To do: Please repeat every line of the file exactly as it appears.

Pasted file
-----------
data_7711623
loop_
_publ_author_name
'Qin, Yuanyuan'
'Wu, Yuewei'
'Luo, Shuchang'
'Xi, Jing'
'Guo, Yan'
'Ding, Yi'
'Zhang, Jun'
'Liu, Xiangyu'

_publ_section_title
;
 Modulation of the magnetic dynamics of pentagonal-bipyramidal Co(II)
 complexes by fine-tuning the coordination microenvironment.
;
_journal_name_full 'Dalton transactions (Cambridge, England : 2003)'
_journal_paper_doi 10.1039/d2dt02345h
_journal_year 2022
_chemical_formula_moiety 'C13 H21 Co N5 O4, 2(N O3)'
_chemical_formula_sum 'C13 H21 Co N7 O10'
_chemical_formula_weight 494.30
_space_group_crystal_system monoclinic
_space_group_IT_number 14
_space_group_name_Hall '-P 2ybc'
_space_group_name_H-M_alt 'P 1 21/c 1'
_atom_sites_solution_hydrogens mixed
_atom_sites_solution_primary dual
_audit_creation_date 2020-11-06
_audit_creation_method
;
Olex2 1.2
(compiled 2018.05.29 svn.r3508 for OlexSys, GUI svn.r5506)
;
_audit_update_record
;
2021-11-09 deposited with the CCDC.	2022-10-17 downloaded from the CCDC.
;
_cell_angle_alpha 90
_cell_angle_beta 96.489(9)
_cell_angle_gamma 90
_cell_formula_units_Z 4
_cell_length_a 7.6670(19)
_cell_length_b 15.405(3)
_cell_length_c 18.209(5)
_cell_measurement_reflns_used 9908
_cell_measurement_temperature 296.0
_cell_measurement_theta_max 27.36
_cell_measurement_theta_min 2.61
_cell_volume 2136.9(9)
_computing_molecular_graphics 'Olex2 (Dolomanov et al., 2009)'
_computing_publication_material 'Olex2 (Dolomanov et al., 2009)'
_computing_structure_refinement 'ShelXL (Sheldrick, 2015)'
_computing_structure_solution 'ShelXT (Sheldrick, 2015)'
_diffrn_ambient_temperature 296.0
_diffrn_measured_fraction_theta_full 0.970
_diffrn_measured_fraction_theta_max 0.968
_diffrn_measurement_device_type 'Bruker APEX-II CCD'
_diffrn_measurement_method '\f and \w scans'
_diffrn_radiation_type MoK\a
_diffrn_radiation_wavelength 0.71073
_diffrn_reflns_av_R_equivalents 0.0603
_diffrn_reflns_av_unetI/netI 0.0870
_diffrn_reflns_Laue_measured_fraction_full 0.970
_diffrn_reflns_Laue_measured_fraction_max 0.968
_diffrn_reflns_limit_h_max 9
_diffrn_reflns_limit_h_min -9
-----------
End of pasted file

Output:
data_7711623
loop_
_publ_author_name
'Qin, Yuanyuan'
'Wu, Yuewei'
'Luo, Shuchang'
'Xi, Jing'
'Guo, Yan'
'Ding, Yi'
'Zhang, Jun'
'Liu, Xiangyu'

_publ_section_title
;
 Modulation of the magnetic dynamics of pentagonal-bipyramidal Co(II)
 complexes by fine-tuning the coordination microenvironment.
;
_journal_name_full 'Dalton transactions (Cambridge, England : 2003)'
_journal_paper_doi 10.1039/d2dt02345h
_journal_year 2022
_chemical_formula_moiety 'C13 H21 Co N5 O4, 2(N O3)'
_chemical_formula_sum 'C13 H21 Co N7 O10'
_chemical_formula_weight 494.30
_space_group_crystal_system monoclinic
_space_group_IT_number 14
_space_group_name_Hall '-P 2ybc'
_space_group_name_H-M_alt 'P 1 21/c 1'
_atom_sites_solution_hydrogens mixed
_atom_sites_solution_primary dual
_audit_creation_date 2020-11-06
_audit_creation_method
;
Olex2 1.2
(compiled 2018.05.29 svn.r3508 for OlexSys, GUI svn.r5506)
;
_audit_update_record
;
2021-11-09 deposited with the CCDC.	2022-10-17 downloaded from the CCDC.
;
_cell_angle_alpha 90
_cell_angle_beta 96.489(9)
_cell_angle_gamma 90
_cell_formula_units_Z 4
_cell_length_a 7.6670(19)
_cell_length_b 15.405(3)
_cell_length_c 18.209(5)
_cell_measurement_reflns_used 9908
_cell_measurement_temperature 296.0
_cell_measurement_theta_max 27.36
_cell_measurement_theta_min 2.61
_cell_volume 2136.9(9)
_computing_molecular_graphics 'Olex2 (Dolomanov et al., 2009)'
_computing_publication_material 'Olex2 (Dolomanov et al., 2009)'
_computing_structure_refinement 'ShelXL (Sheldrick, 2015)'
_computing_structure_solution 'ShelXT (Sheldrick, 2015)'
_diffrn_ambient_temperature 296.0
_diffrn_measured_fraction_theta_full 0.970
_diffrn_measured_fraction_theta_max 0.968
_diffrn_measurement_device_type 'Bruker APEX-II CCD'
_diffrn_measurement_method '\f and \w scans'
_diffrn_radiation_type MoK\a
_diffrn_radiation_wavelength 0.71073
_diffrn_reflns_av_R_equivalents 0.0603
_diffrn_reflns_av_unetI/netI 0.0870
_diffrn_reflns_Laue_measured_fraction_full 0.970
_diffrn_reflns_Laue_measured_fraction_max 0.968
_diffrn_reflns_limit_h_max 9
_diffrn_reflns_limit_h_min -9